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Many claim we need to return to the religious values of our past to restore sanity to our decaying culture. But what if that isn’t enough? What if those values are not what they seem?
Lost and alone in the Maine woods, 66-year-old Geraldine Largay picked up her black notebook on August 6, 2013, and wrote her last entry: “When you find my body, please call my husband George and my daughter Kerry. It will be the greatest kindness for them to know that I am dead and where you found me—no matter how many years from now.” Mrs. Largay’s body, zipped up in her sleeping bag, was found years later by a surveyor, her remains only two miles from the well-traveled Appalachian Trail. She was presumed to have tragically misread her maps, making more than one wrong turn (“Lost Hiker Was Two Miles from Appalachian Trail When She Died,” NBCNews.com, May 27, 2016). Every year, somewhere, a traveler’s wrong turn has disastrous results.
Many sense, too, that society itself has taken a wrong turn and lost its way. From how we organize our government, to how we practice our faith, we seem stuck in a continuing decline of standards and morals in many spheres of modern life. Where have we turned off the path?
Is our government inspired by God? Is America a “Christian nation”? Americans often think of it as such, just without a state-established creed. But is that a fair assessment? Consider that at least seven of America’s wars have been fought against professing Christian combatants. This includes the nation’s Civil War, wherein hundreds of thousands of those calling themselves Christians slaughtered other self-described Christians on the battlefield. Might the Jesus Christ of the Bible want something better from us (Luke 3:14, Modern English Version)?
Jesus pointed out that “My kingdom is not of this world. If My kingdom were of this world, My servants would fight” (John 18:36). Here, the Messiah distanced Himself from governments and wars of this world. Tellingly, Jesus Christ made no effort to reform humanly contrived governments during His earthly ministry. Regarding the plots, counsel, and alliances of governments, the psalmist says, “He who sits in the heavens shall laugh; the Lord shall hold them in derision. Then He shall speak to them in His wrath, and distress them in His deep displeasure” (Psalm 2:4–5). Daniel wrote of a time when “the God of heaven will set up a kingdom which… shall break in pieces and consume all these kingdoms” (Daniel 2:44). In Revelation 11:15, Jesus Christ revealed to John a future time when all the “kingdoms of this world” will “have become the kingdoms of our Lord and of His Christ, and He shall reign forever and ever!” Far from being an “inside” reformer, God seems to prefer starting from scratch.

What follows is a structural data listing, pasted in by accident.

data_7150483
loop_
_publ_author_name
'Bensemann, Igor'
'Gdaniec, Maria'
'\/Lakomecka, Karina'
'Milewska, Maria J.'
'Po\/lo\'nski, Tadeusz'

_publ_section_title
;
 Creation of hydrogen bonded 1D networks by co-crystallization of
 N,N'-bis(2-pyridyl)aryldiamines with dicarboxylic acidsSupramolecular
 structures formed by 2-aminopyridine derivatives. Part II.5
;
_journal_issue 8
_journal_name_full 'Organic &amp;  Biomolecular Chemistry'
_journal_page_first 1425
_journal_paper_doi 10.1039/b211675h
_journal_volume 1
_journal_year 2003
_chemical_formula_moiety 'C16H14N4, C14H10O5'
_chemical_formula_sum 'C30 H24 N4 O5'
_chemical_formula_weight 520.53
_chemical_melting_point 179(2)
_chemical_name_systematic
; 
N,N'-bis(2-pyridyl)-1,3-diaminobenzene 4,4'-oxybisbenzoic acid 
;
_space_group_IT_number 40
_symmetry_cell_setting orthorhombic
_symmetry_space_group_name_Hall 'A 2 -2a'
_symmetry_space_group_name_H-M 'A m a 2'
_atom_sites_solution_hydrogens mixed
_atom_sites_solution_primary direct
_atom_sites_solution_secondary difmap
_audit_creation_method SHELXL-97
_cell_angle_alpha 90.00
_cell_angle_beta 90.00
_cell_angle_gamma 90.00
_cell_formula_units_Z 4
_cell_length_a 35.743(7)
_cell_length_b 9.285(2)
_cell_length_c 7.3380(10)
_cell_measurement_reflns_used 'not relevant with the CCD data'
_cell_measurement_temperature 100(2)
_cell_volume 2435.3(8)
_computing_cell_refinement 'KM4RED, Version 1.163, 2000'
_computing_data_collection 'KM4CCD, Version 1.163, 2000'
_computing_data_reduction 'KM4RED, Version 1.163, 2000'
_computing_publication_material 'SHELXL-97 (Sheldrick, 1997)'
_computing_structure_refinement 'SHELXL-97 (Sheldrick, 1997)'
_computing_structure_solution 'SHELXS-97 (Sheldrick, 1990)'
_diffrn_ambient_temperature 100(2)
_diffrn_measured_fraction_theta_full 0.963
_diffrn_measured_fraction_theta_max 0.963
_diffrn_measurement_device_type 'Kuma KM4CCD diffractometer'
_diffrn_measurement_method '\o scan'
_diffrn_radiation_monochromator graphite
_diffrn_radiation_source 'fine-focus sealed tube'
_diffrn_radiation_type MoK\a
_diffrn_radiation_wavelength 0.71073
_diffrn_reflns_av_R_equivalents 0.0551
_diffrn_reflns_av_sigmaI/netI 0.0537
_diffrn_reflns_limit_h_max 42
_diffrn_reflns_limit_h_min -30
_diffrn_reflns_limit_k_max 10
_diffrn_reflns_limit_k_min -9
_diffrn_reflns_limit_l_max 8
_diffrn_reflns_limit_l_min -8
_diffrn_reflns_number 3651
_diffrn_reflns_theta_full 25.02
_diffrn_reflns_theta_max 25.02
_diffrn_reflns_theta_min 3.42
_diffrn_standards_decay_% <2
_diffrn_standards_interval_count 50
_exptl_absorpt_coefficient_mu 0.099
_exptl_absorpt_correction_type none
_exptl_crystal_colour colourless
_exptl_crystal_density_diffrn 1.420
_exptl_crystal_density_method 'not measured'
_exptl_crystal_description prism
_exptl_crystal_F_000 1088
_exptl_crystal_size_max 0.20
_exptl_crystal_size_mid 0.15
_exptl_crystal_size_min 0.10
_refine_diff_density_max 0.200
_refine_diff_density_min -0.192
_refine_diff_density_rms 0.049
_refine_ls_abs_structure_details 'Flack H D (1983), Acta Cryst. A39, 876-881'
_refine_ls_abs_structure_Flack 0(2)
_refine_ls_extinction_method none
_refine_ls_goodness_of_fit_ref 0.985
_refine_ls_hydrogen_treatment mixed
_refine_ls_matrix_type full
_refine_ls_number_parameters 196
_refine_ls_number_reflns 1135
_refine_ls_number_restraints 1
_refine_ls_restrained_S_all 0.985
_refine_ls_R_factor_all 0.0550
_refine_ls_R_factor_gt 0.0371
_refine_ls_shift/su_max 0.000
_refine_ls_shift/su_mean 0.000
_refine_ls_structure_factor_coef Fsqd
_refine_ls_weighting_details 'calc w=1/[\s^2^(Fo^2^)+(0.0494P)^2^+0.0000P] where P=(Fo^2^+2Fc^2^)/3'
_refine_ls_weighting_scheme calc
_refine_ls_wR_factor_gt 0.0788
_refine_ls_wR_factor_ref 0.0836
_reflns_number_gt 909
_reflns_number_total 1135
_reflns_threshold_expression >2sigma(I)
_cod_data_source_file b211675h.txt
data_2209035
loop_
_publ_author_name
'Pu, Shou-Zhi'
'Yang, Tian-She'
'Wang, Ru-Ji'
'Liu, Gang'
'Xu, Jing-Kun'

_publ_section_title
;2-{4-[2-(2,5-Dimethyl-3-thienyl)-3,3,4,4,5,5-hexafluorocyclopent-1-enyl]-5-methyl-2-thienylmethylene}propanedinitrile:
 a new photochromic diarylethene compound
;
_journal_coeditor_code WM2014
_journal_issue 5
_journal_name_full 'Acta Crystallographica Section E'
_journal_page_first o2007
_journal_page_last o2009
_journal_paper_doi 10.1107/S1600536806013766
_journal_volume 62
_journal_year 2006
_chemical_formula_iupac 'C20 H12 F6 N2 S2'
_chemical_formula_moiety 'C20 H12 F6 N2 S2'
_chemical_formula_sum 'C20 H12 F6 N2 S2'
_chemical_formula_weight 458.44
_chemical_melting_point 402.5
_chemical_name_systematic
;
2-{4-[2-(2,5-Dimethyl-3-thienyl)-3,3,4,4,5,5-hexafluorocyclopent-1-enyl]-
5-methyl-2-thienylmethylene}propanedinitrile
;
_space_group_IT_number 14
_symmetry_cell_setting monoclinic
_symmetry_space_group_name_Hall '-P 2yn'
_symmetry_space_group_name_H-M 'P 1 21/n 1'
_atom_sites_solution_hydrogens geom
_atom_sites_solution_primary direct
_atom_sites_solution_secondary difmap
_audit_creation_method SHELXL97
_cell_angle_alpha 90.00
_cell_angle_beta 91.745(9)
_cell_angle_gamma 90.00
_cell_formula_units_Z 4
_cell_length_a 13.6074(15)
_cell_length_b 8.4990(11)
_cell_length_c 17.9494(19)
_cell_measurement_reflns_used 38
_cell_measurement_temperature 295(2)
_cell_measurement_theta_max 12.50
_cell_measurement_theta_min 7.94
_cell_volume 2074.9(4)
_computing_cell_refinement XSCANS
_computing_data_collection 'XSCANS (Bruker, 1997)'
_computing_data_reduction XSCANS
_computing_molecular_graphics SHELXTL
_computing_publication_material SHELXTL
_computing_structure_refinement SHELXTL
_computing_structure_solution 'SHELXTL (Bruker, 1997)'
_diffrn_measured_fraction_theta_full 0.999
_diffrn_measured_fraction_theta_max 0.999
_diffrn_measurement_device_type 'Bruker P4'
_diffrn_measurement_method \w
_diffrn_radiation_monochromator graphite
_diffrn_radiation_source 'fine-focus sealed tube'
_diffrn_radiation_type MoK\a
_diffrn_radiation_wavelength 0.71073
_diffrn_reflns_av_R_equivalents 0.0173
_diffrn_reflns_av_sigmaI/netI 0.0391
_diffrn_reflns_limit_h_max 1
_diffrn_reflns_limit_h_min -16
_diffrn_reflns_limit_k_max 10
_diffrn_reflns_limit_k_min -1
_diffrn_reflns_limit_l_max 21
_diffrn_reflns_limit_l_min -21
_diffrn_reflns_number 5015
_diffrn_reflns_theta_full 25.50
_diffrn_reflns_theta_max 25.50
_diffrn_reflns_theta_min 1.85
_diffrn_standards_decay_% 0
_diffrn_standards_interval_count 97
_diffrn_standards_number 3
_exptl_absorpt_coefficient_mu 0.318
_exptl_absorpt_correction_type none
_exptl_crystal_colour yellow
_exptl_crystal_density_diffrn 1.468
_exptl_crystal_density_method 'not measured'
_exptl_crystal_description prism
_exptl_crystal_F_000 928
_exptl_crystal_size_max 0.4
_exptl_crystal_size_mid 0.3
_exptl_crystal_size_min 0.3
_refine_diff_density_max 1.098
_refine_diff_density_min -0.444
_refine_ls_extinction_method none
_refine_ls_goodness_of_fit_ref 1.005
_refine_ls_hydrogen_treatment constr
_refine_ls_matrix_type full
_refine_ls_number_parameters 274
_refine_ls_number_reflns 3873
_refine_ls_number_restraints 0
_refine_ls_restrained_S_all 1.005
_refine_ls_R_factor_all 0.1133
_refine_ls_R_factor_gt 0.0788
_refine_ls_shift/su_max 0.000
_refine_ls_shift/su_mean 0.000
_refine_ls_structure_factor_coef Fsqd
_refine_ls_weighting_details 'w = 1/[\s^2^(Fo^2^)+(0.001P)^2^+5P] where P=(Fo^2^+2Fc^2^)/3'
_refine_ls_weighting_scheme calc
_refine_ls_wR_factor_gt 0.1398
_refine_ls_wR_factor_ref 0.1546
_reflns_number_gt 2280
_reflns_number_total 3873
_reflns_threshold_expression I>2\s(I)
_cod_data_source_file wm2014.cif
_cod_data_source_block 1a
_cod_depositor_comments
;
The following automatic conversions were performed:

Why does God include every humanly devised form of government in these declarations, including, dare we say, democracy? The governments of man, including the heralded American republic, have failed. Today we are merely seeing the consequences of the slippery slope man embarked on long ago. The U.S. Constitution and all other human documents intended to guide in the development of just and equitable societies, no matter how praiseworthy their positive attributes, cannot replace the Holy Scriptures in directing human behavior and relationships. After all, “it is not in man who walks to direct his own steps” (Jeremiah 10:23). As Solomon was inspired to record in two passages of Scripture, “There is a way that seems right to a man, but its end is the way of death” (Proverbs 14:12; 16:25).
Government is one matter, but are we willing to ask whether even our religion is inspired by God? Is religion at the heart of today’s moral decline? Many conservative pundits would have us reject postmodern influences and go back to the “faith of our fathers.” Others, however, see the problem as a harsh and judgmental spirit that they don’t believe Christ would have condoned.